In a generally healthy person, the concentration of insulin in the circulation is balanced and serves to preserve a constant amount of glucose in the blood – about 90 mg/100 cc of blood. A lack of insulin causes the breakdown of fats and proteins in the muscles causing weight loss despite increased food intake. The automatic increase in blood pressure resulting from this causes the blood to absorb water from the body tissues and dry them out. The water in the blood is taken up by the kidneys and the blood becomes more viscous (higher concentration of red blood cells) thus interfering with blood flow and disrupting the circulatory system. The inadequate circulation has visual repercussions that may lead to blindness, loss of sensation in the hands and feet sometimes resulting in necrosis, slow healing of wounds, and frequent infections.
Diabetic lower limb
The term 'diabetic foot' describes the foot of the diabetic. The blood circulation in such a foot is frequently disturbed, the skin dries out and may become scaly. This is a foot at risk. The risk is of development in the diabetic of a sore or ulcer on the foot, which fails to heal. One of the factors that enhance this risk in diabetics is the frequent loss of nervous sensation in the feet. In such cases, any injury to the foot will not be felt by the patient. He will not feel pain, heat or cold which would cause a healthy person to withdraw from the offending stimulus. A diabetic who steps on a nail may not feel pain, and he may be exposed to further injury. In addition, the blood vessels in the limbs of diabetics are affected and the flow of blood bringing oxygen to the wound is slowed down – oxygen is vital for rapid wound healing. Moreover , the white blood cells reaching the wound are also depleted, contributing to slower wound healing. As a result, blisters and ulcers appear, and infection, inflammation and edema may develop, all leading to further interference with blood flow, and so on. Thus , in many cases even slight wounds may become infected and may develop into severe foot ulcers and necrosis. Many diabetics reach a condition where several toes, or even the whole lower leg, from the knee down, may necessitate amputation.
Prevention of wounds and acceleration of healing: the best treatment for the diabetic foot is preventing occurrence of the offending wound. Diabetics should be encouraged to examine the condition of their feet, and should consult a foot physician at least twice a year. They should pay special heed to foot hygiene, wear appropriate socks and shoes, combined with effective soft insoles, designed especially for diabetics. It is essential that they tread on smooth. Soft surfaces adapted to their personal needs. A large number of amputations could be avoided by consistent use of these appliances.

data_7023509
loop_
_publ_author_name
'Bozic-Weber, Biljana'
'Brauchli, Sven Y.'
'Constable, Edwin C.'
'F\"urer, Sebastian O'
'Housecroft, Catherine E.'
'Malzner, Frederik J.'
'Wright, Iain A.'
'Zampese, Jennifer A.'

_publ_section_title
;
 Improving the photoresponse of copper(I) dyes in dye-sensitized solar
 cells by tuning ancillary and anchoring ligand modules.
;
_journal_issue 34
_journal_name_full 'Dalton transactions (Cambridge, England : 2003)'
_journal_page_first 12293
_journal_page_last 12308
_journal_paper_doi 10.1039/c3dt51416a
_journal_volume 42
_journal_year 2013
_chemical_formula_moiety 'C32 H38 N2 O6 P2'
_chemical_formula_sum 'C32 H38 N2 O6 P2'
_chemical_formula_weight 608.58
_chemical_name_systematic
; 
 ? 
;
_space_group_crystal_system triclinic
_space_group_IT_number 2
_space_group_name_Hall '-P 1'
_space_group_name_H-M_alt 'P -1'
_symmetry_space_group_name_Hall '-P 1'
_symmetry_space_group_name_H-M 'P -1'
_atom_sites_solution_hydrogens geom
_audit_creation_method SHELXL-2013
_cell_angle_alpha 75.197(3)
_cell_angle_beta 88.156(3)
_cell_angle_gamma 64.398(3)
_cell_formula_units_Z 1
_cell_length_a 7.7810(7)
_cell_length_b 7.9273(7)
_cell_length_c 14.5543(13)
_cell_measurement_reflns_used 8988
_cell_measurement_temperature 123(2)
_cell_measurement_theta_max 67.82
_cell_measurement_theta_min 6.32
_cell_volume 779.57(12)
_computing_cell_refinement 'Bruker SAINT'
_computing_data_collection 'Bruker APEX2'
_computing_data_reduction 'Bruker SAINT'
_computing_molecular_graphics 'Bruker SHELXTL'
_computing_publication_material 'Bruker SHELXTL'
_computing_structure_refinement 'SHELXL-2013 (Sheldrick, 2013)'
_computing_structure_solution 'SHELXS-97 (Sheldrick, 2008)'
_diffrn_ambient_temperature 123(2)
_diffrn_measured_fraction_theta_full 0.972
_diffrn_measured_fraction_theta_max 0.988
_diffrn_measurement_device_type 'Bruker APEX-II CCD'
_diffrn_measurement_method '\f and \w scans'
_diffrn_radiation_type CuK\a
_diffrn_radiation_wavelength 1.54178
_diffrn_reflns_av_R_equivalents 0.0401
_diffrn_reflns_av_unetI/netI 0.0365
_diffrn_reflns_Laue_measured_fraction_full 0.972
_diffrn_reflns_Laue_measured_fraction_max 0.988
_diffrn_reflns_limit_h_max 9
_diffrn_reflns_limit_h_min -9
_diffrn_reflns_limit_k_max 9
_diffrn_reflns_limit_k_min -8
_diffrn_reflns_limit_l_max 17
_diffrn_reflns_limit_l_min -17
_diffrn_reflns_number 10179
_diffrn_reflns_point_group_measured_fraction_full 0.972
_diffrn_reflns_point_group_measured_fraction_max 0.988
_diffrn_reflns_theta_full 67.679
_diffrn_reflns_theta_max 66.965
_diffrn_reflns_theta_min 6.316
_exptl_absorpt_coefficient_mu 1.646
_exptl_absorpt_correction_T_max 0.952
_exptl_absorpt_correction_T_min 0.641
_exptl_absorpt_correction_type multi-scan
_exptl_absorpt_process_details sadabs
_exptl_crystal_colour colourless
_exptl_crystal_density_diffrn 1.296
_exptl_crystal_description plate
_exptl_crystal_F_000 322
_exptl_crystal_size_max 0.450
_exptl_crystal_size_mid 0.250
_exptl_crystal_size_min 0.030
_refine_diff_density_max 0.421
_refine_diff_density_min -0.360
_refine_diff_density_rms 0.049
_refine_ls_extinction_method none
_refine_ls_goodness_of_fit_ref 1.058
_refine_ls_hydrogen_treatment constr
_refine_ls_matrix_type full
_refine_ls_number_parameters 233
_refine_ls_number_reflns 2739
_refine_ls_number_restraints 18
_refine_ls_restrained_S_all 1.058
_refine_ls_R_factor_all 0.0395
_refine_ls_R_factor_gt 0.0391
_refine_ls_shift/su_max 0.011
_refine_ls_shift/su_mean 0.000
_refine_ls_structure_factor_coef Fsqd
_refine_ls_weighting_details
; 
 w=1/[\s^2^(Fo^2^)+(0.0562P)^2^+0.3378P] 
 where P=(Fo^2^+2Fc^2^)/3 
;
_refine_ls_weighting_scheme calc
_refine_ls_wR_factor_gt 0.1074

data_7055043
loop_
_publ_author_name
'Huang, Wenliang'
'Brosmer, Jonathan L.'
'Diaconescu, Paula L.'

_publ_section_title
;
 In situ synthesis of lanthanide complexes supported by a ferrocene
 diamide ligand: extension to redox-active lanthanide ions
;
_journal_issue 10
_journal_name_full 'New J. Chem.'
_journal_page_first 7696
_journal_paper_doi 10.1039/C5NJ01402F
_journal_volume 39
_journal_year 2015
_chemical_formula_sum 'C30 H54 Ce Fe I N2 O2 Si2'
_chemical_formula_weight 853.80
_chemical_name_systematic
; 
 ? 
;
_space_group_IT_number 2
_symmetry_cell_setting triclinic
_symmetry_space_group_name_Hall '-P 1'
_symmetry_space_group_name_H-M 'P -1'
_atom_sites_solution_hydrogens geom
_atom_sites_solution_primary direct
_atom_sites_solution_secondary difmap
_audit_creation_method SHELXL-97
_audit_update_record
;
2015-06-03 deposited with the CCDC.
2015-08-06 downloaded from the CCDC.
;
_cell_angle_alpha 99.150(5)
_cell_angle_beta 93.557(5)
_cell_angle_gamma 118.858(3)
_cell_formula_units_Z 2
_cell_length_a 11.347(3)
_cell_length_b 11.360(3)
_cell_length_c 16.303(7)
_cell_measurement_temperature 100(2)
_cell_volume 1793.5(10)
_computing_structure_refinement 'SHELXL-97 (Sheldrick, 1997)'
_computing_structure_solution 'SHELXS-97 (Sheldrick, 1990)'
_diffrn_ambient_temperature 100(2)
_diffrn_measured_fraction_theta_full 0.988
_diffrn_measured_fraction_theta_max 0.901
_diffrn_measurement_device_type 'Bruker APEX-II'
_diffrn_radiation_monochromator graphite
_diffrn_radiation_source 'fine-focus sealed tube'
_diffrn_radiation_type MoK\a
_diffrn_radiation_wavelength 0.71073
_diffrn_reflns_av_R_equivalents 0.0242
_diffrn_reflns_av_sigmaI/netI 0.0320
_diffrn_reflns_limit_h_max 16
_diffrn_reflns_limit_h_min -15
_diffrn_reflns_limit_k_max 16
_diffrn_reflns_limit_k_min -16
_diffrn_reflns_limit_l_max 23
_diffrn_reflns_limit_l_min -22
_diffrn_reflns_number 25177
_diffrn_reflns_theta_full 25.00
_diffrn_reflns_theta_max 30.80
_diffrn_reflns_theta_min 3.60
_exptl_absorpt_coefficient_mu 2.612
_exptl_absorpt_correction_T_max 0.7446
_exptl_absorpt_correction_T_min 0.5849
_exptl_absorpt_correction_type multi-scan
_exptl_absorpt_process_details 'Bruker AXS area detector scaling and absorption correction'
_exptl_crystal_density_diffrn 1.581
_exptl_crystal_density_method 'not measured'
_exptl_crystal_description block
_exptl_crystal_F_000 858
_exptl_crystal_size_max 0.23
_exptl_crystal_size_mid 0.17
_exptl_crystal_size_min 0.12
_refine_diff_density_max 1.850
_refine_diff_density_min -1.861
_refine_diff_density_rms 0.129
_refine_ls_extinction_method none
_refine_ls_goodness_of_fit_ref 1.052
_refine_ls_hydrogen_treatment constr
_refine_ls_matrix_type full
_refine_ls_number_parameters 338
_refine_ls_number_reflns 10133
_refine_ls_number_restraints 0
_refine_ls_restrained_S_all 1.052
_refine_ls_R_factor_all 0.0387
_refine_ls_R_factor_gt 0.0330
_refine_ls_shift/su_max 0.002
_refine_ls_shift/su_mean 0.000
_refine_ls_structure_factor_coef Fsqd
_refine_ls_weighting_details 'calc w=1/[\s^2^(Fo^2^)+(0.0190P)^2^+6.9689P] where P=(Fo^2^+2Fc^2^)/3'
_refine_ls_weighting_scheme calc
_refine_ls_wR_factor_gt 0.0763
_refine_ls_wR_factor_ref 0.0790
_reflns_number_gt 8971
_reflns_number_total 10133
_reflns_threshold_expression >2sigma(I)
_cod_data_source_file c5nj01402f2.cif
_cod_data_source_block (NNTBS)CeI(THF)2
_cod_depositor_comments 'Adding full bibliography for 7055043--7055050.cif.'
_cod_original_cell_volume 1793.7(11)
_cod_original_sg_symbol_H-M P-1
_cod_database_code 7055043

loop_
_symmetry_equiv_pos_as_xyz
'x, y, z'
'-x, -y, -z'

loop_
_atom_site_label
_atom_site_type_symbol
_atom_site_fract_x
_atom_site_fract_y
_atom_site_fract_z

Diabetes is a rising health problem today throughout the world. In the united states today, there are 16 million diabetics, and about 8 million more undiagnosed cases. Every day, about 1700 cases of both types of diabetes are diagnosed. Diabetes is the 7th most frequent cause of death in the USA, and the chief cause of blindness.
The life expectancy of diabetics is about 15 years shorter than that of the healthy population. Correct control and treatment contribute to the quality of life of the patients.
Diabetes and other high risk diseases may affect the nervous system and lead to loss of sensation in the feet. Narrowing of the blood vessels result in an inadequate blood flow to peripheral parts of the body, these slowing down wound healing.
Stress, blows, ingrown toenails, blisters or objects falling on the foot may cause trauma, injury or infection , and may even necessitate hosptalization.
The information presented here is vital to foot health. It is crucial for us and for you to be aware of the importance of adequate foot treatment and of the adverse results of not heeding the recommendations in this presentation. I've prepared information to answer some of your questions and provide you with the necessary knowledge for appropriate care of your feet.
Daily foot care
1. Wash your feet with warm water and soap (do not soak them for prolonged periods).
2. Do not use hot water – test the temperature by hand or with the elbow' to avoid burns.
3. Dry them thoroughly – especially between the toes.
4. Apply ointment or cream.
5. Examine your feet (if you cannot see them yourself, ask for assistance of use a mirror).
If you encounter a problem or change in the condition of your feet, do not try to treat it alone – visit a nurse at a clinic.
When should you visit a foot clinic urgently?
You should contact a physician or a clinic immediately if you see any infection around the nails. On the foot or the calf. Many patients think they can deal with such 'small' problems on their own. This mistake could resuly in the loss of the foot and endanger life!
To your health,
Daniel A. Weisz - Podiatrist